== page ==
By Shaheem Reid
“Tiger style! Tiger style!” Kanye West brought back the old classic “Wu-Tang Clan Ain’t Nothin’ Ta F— Wit” (personally, one of my favorite song titles of all time) for the remix of Justin Bieber’s “Runaway Love.” West puts the Bieb’s vocals over the beat while he and Raekwon ‘The Chef’ from Wu-Tang Clan lay down new rhymes. The Chef politicked his participation on Twitter. But if you’re a Wu-Tang fanatic like I am, you’ll realize that the Staten Island Sword Swinger never actually rapped on “Ain’t Nothin Ta F— Wit.’ Those mic duties were left up to Method Man and the RZA.
So 17 years later, Rae gets his chance to rock over the timeless instrumental. “You got stacks like the international House of Pancakes,” the Chef starts, bringing back memories of one of the greatest remixes of our generation (hell yeah, I said it), Jodeci’s “Freakin You.”
“Sittin’ up with two of my brothers, we both live. On deck, grabbin them on set. This is how we roll…/ Take that Queen or shorty up./ We can live it up every month, just call me up.”
Hit the jump to see an interview of Raekwon at Rock the Bells talking about “Wu-Tang Clan Ain’t Nothin’ Ta F— Wit.”
“All I did was ride the beat and listen to what he was singing to,” Chef told MTV News last month. “I can go basic when I want to. I can go rated R, I can go rated PG. I definitely didn’t give him anything that I thought was too hot to be spoken on by a 16-year-old. I know how to read beats, and listening to the record, I just complemented. At the end of my 16 [bars], when you do hear Justin coming, it fits and it’s a great sound. I didn’t go crazy. One thing people gotta recognize about me, I’m the Chef. I know how to make spicy food, I know how to make food that ain’t spicy. I made something that fit the criteria.”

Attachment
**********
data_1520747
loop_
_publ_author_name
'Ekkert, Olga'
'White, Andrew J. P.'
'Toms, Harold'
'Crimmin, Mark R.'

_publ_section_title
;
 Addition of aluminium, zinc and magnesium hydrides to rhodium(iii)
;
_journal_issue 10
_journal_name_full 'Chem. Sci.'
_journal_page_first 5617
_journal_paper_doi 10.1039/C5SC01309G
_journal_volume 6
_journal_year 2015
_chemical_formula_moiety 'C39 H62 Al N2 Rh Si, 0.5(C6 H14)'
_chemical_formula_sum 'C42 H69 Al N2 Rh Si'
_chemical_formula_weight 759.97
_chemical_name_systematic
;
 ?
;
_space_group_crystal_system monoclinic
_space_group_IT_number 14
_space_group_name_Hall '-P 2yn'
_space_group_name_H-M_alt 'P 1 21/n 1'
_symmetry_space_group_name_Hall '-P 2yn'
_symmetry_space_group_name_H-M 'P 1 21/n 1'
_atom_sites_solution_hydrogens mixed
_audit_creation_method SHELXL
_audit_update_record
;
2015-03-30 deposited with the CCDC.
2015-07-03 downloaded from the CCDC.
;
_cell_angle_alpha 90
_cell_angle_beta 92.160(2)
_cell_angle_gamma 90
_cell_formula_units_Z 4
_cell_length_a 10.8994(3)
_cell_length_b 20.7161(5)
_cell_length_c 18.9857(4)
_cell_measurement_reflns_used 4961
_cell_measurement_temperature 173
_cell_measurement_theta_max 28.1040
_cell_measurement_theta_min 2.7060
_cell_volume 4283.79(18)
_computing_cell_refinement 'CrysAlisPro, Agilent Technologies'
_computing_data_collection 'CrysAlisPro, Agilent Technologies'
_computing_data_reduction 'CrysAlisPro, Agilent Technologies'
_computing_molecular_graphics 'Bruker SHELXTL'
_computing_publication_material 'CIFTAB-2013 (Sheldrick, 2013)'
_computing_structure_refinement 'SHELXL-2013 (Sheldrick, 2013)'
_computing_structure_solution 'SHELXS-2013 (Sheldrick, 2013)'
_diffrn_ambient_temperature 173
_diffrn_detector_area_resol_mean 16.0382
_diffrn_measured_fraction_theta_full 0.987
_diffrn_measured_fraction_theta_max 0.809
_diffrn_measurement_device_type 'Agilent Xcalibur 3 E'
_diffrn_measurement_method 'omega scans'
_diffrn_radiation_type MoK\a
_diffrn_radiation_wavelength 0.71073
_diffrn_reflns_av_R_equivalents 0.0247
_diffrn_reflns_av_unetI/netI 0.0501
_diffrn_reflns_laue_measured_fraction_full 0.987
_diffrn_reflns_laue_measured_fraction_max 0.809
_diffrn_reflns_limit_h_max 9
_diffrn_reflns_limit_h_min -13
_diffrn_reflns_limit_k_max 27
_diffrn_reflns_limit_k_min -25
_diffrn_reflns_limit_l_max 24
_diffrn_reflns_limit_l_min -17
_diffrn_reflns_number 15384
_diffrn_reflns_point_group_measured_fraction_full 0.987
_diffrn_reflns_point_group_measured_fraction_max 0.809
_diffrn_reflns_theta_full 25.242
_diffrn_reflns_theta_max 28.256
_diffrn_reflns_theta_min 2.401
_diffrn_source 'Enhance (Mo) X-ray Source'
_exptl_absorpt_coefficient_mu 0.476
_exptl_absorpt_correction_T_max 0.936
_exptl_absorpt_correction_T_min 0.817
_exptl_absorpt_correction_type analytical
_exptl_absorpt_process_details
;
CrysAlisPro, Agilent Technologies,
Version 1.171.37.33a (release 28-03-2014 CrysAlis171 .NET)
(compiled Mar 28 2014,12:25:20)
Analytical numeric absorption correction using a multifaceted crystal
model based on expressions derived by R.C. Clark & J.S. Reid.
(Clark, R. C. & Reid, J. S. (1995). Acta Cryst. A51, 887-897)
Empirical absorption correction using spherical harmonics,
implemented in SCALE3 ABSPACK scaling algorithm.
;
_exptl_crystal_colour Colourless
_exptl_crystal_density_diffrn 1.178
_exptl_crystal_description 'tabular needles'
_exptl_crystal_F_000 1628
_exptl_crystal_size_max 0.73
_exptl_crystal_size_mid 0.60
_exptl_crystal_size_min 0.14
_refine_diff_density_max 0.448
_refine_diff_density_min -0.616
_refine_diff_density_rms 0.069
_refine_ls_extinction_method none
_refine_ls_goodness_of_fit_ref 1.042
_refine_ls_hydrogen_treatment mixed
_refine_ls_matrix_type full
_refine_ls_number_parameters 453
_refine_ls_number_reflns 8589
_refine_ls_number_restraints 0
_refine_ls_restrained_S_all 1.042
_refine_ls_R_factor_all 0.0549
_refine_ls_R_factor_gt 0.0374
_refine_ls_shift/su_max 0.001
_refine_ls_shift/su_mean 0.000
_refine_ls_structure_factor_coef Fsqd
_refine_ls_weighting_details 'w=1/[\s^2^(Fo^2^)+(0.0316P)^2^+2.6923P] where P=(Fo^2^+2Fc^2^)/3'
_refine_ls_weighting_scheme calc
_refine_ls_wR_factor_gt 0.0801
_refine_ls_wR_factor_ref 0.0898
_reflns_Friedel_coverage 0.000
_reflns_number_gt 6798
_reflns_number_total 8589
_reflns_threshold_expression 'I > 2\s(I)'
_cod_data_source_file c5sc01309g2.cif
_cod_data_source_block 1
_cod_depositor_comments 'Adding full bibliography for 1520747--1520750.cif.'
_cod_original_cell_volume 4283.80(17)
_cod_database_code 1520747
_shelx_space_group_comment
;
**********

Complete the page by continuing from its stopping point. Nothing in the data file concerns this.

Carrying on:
We caught up with Rae on Saturday night at the Rock the Bells concert at Governor’s Island in New York City. After the sweet bedlam ensued onstage with the Clan going through some of their gems, Rae told us that his favorite song to perform with the Clan is in fact, the record they used to rework “Runaway Love.”